But the $2.6 million hole the athletics department is facing has been growing over the past decade and is affected by decreasing enrollment. Lower enrollment means fewer student fees are collected, and revenue sources don't meet costs.
It's one of the things officials said they're working to develop a multi-year plan to fix.
"More changes will be coming and it should all support, when you look at southwest Georgia, everything that's happening that we're doing right now to support Southwest Georgia."
Fixing financial aid
University officials said they're already beginning to see some of those changes, including in the financial aid office.
In Fiscal Year 2016, state audits revealed around 20 non-compliance violations in the financial aid office misallocating thousands of dollars. For 2017, though, there was just one noted.
"What we're doing in that area right now is probably what we should've been doing three, four or five years ago," Fedrick said. "So, that kind of change, where this is compliance, this is what we're supposed to be doing. They're holding them accountable to that. That brings a little pain sometimes."
Still, students claim there is work to be done.
"It's really challenging as an incoming freshman though," Kai'Lynn Bridges, another student at ASU, said. "Financial aid and the midterms getting piled up on you."
As issues get fixed, students said their lives get a little easier.
So, if they plan to stick around, with an average student personal spending level of estimated by USG in Fall 2015 of at least $7,326 each, the local economy will certainly welcome them.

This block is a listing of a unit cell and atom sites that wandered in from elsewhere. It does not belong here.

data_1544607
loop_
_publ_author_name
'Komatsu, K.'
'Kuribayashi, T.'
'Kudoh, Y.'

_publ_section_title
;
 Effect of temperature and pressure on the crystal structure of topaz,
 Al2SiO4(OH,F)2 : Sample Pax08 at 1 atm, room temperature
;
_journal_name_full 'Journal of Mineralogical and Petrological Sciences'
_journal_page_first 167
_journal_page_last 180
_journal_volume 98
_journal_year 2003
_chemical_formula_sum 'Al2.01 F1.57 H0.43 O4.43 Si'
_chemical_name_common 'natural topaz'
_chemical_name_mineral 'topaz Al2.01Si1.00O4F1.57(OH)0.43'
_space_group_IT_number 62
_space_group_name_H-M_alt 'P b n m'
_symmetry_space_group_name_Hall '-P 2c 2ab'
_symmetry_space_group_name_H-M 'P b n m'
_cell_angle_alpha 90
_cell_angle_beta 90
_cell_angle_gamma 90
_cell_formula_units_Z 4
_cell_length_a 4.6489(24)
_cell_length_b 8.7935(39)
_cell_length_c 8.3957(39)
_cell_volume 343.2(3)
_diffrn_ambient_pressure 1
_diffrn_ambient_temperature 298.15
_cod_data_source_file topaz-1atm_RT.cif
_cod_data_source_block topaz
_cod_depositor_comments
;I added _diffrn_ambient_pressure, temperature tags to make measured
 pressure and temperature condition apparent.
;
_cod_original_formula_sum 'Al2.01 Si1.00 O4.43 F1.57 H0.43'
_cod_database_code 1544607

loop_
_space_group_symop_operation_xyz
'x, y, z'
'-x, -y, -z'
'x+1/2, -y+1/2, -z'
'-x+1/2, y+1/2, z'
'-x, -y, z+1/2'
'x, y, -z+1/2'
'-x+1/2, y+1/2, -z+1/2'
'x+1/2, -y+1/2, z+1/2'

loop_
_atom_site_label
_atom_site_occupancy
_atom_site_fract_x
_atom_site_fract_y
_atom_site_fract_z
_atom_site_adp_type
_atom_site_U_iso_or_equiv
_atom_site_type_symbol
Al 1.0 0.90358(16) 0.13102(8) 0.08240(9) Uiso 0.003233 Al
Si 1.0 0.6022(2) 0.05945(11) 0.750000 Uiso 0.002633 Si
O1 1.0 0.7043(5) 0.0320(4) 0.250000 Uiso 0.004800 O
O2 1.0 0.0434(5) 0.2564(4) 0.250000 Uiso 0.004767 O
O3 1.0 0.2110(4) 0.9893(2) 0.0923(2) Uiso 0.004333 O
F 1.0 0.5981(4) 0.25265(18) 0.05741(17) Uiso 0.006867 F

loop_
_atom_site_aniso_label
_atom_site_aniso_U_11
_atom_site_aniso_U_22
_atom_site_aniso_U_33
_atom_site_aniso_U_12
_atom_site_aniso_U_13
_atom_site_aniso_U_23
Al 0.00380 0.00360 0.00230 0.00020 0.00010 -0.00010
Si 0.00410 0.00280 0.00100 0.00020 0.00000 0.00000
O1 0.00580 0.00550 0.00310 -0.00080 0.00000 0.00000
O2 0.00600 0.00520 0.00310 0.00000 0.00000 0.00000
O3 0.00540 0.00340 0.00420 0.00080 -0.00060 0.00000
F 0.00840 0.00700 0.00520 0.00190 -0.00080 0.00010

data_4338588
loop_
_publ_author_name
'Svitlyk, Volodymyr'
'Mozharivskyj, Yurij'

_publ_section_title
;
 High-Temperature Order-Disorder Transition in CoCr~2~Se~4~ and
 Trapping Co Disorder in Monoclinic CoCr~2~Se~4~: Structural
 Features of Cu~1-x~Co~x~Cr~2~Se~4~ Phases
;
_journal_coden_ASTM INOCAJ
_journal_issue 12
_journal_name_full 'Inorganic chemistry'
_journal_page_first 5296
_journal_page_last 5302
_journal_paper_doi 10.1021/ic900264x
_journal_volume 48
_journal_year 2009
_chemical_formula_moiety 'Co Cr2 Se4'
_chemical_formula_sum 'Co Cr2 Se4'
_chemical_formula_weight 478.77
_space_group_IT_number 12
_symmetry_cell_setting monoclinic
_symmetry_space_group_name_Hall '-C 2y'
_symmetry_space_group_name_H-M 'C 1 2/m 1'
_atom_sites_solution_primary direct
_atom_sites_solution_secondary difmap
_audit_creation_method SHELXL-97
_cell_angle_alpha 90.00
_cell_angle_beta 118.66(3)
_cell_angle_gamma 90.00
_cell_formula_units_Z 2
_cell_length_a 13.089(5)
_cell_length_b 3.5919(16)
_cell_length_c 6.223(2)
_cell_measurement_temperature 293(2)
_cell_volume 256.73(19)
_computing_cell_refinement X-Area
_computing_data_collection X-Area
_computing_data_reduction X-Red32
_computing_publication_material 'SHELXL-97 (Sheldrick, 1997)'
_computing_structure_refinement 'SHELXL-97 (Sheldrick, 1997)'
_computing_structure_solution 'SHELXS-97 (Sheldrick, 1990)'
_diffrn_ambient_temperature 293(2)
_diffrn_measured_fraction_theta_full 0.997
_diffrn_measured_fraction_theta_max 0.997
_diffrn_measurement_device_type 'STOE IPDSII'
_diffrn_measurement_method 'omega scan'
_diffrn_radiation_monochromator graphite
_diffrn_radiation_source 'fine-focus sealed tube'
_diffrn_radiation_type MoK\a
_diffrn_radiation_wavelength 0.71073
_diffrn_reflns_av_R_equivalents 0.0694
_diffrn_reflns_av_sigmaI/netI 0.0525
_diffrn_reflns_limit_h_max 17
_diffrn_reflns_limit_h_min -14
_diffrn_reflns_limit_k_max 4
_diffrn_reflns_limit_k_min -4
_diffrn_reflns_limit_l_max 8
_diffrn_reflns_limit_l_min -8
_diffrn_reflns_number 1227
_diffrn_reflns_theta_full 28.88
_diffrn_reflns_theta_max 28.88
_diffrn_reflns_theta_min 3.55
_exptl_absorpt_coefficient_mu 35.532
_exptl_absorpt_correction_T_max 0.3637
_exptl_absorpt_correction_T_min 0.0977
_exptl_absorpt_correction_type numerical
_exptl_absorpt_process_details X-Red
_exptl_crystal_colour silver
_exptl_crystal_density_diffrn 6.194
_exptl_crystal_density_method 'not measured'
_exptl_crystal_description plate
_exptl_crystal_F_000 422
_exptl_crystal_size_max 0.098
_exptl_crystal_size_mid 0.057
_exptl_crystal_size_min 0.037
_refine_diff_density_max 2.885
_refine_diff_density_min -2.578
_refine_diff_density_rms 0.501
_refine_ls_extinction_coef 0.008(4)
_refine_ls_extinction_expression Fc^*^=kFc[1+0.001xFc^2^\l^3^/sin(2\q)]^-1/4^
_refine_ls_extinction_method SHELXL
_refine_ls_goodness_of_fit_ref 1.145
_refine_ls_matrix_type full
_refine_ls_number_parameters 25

"Let us know what's working, what's not working," Fedrick said. "Where do you see ASU in the next five years? We want to hear from people about that. We're going to be actually having conversations to get more and more of that information."
A conversation, that could help solve some of the campus' biggest issues, and benefit both students and the people they interact within the community on a daily basis.
Audit findings also state the university does not have a well-defined disaster recovery plan, when it comes to things like off-site storage of records, a clear line of communication or defined responsibilities of university officials.
University officials stated they agreed with the finding and that they will be creating a plan and documenting it by January 31, 2018.
Students have already been named to help be a part of the transition team preparing the university for the retirement of President Art Dunning.
As we worked on this story, we requested multiple times to get an on-camera interview with Albany State officials.
Our requests were denied. So, instead, we used a previous interview related to the story, public records requests and statements provided by the University System of Georgia.
A USG spokesperson did allow us to interview him on the phone specifically regarding enrollment.